A huge barrier to establishing and scaling a fintech company focused on servicing the previously unbanked market, is the lack of consumer trust in financial service providers and often financial technology itself.
Maelis Carraro from the BFA (Bankable Frontier Associates) Catalyst fund says that their research shows three key stages at which customer trust can be built, or alternatively lost: acquisition, activation and retention.
At the acquisition phase, having a relationship with established businesses or brands allows newer fintechs to leverage the trust these businesses already have with customers. This is a good starting point as achieving this organically is usually more difficult. It is also worth noting that trust building can begin long before customer onboarding. More often than not, a company’s reputation precedes its first interactions with potential customers, and fintech innovators should focus on building a credible brand image through channels trusted by their customers.
Trust at the activation stage is built by ensuring the process is fast, easy, and always fulfills promises. The reality of implementing this, however, can be a challenge, especially when it comes to fulfilling promises.
The bulk of the work to create trust is done through customer retention. Transparency in general is very important, but fintech innovators need to go one step further. They need to be transparent about what they can and can’t control, and communicate openly with their customers.
In the highly competitive market in which we find ourselves, fintech innovators need to focus on trust creation from the outset and work hard to retain trust throughout the customer lifecycle to ensure longevity and success.
Globally, funding has become an increasing problem for new fintech companies as traditional sources of capital such as venture capitalists (VCs) are no longer interested in investing in financial technology. After the record-setting global funding to fintech companies at the start of 2015 ($46.7 billion), the fintech startup sector saw a reduction in VC funding in the fourth quarter of the year according to CB Insights.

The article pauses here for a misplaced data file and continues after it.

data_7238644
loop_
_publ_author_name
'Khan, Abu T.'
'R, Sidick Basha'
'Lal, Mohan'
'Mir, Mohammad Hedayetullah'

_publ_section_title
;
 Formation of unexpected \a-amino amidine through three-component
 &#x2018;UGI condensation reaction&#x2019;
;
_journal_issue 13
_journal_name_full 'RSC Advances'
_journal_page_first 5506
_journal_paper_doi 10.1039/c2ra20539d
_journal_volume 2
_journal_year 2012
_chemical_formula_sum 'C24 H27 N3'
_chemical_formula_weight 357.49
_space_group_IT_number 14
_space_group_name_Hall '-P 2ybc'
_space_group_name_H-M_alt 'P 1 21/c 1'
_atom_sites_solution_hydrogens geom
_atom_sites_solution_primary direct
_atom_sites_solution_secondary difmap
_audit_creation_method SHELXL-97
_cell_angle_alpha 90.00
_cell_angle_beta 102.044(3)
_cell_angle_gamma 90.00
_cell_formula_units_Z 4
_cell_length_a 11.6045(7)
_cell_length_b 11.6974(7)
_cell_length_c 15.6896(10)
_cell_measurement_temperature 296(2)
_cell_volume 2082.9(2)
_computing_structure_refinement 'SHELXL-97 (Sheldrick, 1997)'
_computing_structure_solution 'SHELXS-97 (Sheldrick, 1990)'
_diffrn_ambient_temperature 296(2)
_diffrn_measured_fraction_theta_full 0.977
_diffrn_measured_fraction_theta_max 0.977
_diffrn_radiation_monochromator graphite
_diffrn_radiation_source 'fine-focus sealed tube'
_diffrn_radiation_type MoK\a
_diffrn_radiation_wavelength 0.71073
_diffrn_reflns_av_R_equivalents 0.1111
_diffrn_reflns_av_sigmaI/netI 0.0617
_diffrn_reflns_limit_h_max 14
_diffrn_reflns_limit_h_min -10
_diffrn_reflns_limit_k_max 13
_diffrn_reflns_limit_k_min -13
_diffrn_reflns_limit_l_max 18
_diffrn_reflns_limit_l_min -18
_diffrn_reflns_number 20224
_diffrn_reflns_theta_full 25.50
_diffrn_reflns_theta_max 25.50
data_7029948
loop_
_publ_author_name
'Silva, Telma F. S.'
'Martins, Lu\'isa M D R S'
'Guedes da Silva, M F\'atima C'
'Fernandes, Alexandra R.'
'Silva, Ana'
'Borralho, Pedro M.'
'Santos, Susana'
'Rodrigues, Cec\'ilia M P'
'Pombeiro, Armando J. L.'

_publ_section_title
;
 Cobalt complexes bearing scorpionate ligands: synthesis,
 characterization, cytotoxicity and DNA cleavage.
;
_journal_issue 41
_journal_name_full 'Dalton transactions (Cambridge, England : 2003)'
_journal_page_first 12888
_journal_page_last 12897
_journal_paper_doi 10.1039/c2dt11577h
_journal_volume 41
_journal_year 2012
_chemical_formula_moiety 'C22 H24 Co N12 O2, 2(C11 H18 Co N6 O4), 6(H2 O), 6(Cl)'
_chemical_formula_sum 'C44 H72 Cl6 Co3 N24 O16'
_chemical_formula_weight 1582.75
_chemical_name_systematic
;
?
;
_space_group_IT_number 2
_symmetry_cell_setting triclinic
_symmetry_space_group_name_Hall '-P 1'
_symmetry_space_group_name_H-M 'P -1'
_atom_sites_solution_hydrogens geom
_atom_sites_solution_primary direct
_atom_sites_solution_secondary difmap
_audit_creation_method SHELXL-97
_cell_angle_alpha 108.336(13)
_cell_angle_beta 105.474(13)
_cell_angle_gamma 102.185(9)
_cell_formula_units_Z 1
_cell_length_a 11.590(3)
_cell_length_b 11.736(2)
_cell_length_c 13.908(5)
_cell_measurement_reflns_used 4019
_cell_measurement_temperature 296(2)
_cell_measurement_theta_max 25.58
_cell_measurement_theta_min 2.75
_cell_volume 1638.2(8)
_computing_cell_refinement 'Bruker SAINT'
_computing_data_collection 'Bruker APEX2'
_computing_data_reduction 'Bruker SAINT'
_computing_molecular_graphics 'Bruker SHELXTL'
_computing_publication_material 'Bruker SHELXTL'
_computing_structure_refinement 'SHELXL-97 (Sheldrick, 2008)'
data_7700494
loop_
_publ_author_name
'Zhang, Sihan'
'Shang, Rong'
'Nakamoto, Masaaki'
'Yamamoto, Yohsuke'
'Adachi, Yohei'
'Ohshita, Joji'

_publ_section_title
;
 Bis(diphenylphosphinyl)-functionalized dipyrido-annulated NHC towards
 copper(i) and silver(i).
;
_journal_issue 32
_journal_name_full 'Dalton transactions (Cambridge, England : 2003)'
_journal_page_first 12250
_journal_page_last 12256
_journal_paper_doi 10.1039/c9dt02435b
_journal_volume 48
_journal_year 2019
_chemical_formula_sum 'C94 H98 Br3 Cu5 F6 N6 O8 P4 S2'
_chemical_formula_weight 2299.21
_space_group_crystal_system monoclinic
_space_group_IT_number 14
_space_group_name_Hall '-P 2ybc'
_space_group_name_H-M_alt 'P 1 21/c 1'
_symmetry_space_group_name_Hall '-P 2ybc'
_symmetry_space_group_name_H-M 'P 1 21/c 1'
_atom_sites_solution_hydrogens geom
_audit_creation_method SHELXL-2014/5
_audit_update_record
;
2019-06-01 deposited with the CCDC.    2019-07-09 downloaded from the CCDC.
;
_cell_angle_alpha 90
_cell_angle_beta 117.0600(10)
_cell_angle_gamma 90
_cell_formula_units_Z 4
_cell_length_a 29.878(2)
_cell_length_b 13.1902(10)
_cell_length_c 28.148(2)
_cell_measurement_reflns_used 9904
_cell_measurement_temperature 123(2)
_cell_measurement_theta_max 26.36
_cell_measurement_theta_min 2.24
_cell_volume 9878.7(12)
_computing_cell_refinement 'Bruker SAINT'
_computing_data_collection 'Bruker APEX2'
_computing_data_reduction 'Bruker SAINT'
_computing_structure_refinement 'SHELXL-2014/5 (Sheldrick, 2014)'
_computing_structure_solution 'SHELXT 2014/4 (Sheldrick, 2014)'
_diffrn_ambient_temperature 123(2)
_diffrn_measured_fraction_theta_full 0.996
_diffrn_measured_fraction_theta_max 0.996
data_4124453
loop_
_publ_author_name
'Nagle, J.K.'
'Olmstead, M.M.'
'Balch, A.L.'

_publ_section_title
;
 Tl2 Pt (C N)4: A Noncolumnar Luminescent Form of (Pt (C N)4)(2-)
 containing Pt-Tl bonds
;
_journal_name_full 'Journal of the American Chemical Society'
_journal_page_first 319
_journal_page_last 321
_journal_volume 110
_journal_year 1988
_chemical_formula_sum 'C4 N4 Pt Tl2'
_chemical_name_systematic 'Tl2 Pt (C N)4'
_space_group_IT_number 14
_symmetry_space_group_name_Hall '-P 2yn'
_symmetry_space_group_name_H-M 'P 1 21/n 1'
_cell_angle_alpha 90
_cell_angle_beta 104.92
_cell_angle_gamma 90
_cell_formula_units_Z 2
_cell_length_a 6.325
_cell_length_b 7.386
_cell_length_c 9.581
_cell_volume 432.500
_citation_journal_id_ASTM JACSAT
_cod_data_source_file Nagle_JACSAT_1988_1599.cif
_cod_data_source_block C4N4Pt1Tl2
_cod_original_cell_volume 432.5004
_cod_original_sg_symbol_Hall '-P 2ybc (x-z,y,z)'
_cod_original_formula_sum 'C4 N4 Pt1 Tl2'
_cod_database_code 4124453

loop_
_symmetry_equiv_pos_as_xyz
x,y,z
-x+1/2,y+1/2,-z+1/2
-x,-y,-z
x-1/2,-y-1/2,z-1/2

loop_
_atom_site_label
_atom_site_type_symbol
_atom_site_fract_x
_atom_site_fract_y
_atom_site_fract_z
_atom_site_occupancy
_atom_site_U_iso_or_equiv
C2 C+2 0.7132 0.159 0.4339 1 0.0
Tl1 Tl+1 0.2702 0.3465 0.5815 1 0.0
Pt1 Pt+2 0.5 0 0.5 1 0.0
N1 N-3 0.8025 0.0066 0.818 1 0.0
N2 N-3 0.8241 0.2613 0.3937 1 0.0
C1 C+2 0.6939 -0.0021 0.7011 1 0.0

Additionally, The Pulse of Fintech, the quarterly global report on fintech VC trends published jointly by CB Insights and KPMG International, reports that investment to VC-backed fintech startups reduced by 49 percent in 2016.
Interestingly, Africa is not named under the report’s ‘key regions’ which included North America, Asia and Europe, suggesting this region is widely overlooked by potential investors. Disrupt Africa’s African Tech Startups Funding Report also indicates that African fintech attracted an investment of only $31.4 million in 2016, just a fraction of global investment.
A noteworthy challenge specifically facing African fintech innovators is the lack of investor understanding about local markets. Often linked to this is a lack of local capital, leaving innovators with good ideas but insufficient or no funding, and unable to turn their ideas into reality.
To help combat this, the Mastercard Foundation hosted a session on funding, discussing how donors and investors can better meet the needs of fintech innovators.
While these challenges are significant, African fintechs have shown great resilience and drive to ensure they are leaders in the next wave of fintech innovation.
The next African Fintech Unconference will be held in March 2018, where representatives from all players in the fintech ecosystem will join forces to uncover the latest insights, opportunities and challenges in African fintech. If you would like to join the 2018 event, please request an invitation.